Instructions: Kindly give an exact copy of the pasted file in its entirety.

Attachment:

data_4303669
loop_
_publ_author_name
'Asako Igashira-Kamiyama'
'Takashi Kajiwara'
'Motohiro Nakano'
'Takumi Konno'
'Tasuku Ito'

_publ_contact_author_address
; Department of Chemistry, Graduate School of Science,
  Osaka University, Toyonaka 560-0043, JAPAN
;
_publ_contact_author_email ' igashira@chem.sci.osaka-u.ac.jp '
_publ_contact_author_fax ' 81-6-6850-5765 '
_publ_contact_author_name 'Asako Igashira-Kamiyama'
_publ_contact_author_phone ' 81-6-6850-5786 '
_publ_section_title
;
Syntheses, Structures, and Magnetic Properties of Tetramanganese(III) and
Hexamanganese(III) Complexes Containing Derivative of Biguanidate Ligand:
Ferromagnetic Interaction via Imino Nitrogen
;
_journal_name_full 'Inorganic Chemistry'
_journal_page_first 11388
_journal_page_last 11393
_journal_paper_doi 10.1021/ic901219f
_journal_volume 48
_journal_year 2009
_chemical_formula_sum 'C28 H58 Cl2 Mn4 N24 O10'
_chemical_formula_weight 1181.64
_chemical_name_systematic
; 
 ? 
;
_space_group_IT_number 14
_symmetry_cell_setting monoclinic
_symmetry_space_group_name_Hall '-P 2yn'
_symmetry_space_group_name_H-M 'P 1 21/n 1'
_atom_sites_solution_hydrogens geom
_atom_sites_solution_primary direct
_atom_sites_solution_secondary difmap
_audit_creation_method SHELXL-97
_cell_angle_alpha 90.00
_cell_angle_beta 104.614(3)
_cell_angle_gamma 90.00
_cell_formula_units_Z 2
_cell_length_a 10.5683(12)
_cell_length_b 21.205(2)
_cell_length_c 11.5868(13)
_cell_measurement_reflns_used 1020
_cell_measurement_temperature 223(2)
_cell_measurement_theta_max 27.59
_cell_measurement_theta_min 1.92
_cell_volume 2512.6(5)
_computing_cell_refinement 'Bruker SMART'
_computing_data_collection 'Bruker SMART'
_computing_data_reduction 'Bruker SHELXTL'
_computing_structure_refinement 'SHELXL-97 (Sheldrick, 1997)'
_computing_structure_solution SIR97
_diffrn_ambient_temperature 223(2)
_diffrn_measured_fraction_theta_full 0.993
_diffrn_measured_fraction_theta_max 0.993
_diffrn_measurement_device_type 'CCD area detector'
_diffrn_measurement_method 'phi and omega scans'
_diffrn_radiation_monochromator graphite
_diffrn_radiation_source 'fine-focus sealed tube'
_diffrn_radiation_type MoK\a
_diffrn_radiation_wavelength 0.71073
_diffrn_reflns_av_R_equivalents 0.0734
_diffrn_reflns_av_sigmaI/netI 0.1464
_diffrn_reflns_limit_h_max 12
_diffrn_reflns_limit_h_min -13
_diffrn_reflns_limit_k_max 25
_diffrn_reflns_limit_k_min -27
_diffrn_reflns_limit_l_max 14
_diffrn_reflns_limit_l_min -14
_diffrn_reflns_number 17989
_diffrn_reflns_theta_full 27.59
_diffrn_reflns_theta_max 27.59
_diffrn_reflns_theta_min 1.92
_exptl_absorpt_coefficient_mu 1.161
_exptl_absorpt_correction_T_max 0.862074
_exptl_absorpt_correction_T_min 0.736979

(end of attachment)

data_4303669
loop_
_publ_author_name
'Asako Igashira-Kamiyama'
'Takashi Kajiwara'
'Motohiro Nakano'
'Takumi Konno'
'Tasuku Ito'

_publ_contact_author_address
; Department of Chemistry, Graduate School of Science,
  Osaka University, Toyonaka 560-0043, JAPAN
;
_publ_contact_author_email ' igashira@chem.sci.osaka-u.ac.jp '
_publ_contact_author_fax ' 81-6-6850-5765 '
_publ_contact_author_name 'Asako Igashira-Kamiyama'
_publ_contact_author_phone ' 81-6-6850-5786 '
_publ_section_title
;
Syntheses, Structures, and Magnetic Properties of Tetramanganese(III) and
Hexamanganese(III) Complexes Containing Derivative of Biguanidate Ligand:
Ferromagnetic Interaction via Imino Nitrogen
;
_journal_name_full 'Inorganic Chemistry'
_journal_page_first 11388
_journal_page_last 11393
_journal_paper_doi 10.1021/ic901219f
_journal_volume 48
_journal_year 2009
_chemical_formula_sum 'C28 H58 Cl2 Mn4 N24 O10'
_chemical_formula_weight 1181.64
_chemical_name_systematic
; 
 ? 
;
_space_group_IT_number 14
_symmetry_cell_setting monoclinic
_symmetry_space_group_name_Hall '-P 2yn'
_symmetry_space_group_name_H-M 'P 1 21/n 1'
_atom_sites_solution_hydrogens geom
_atom_sites_solution_primary direct
_atom_sites_solution_secondary difmap
_audit_creation_method SHELXL-97
_cell_angle_alpha 90.00
_cell_angle_beta 104.614(3)
_cell_angle_gamma 90.00
_cell_formula_units_Z 2
_cell_length_a 10.5683(12)
_cell_length_b 21.205(2)
_cell_length_c 11.5868(13)
_cell_measurement_reflns_used 1020
_cell_measurement_temperature 223(2)
_cell_measurement_theta_max 27.59
_cell_measurement_theta_min 1.92
_cell_volume 2512.6(5)
_computing_cell_refinement 'Bruker SMART'
_computing_data_collection 'Bruker SMART'
_computing_data_reduction 'Bruker SHELXTL'
_computing_structure_refinement 'SHELXL-97 (Sheldrick, 1997)'
_computing_structure_solution SIR97
_diffrn_ambient_temperature 223(2)
_diffrn_measured_fraction_theta_full 0.993
_diffrn_measured_fraction_theta_max 0.993
_diffrn_measurement_device_type 'CCD area detector'
_diffrn_measurement_method 'phi and omega scans'
_diffrn_radiation_monochromator graphite
_diffrn_radiation_source 'fine-focus sealed tube'
_diffrn_radiation_type MoK\a
_diffrn_radiation_wavelength 0.71073
_diffrn_reflns_av_R_equivalents 0.0734
_diffrn_reflns_av_sigmaI/netI 0.1464
_diffrn_reflns_limit_h_max 12
_diffrn_reflns_limit_h_min -13
_diffrn_reflns_limit_k_max 25
_diffrn_reflns_limit_k_min -27
_diffrn_reflns_limit_l_max 14
_diffrn_reflns_limit_l_min -14
_diffrn_reflns_number 17989
_diffrn_reflns_theta_full 27.59
_diffrn_reflns_theta_max 27.59
_diffrn_reflns_theta_min 1.92
_exptl_absorpt_coefficient_mu 1.161
_exptl_absorpt_correction_T_max 0.862074
_exptl_absorpt_correction_T_min 0.736979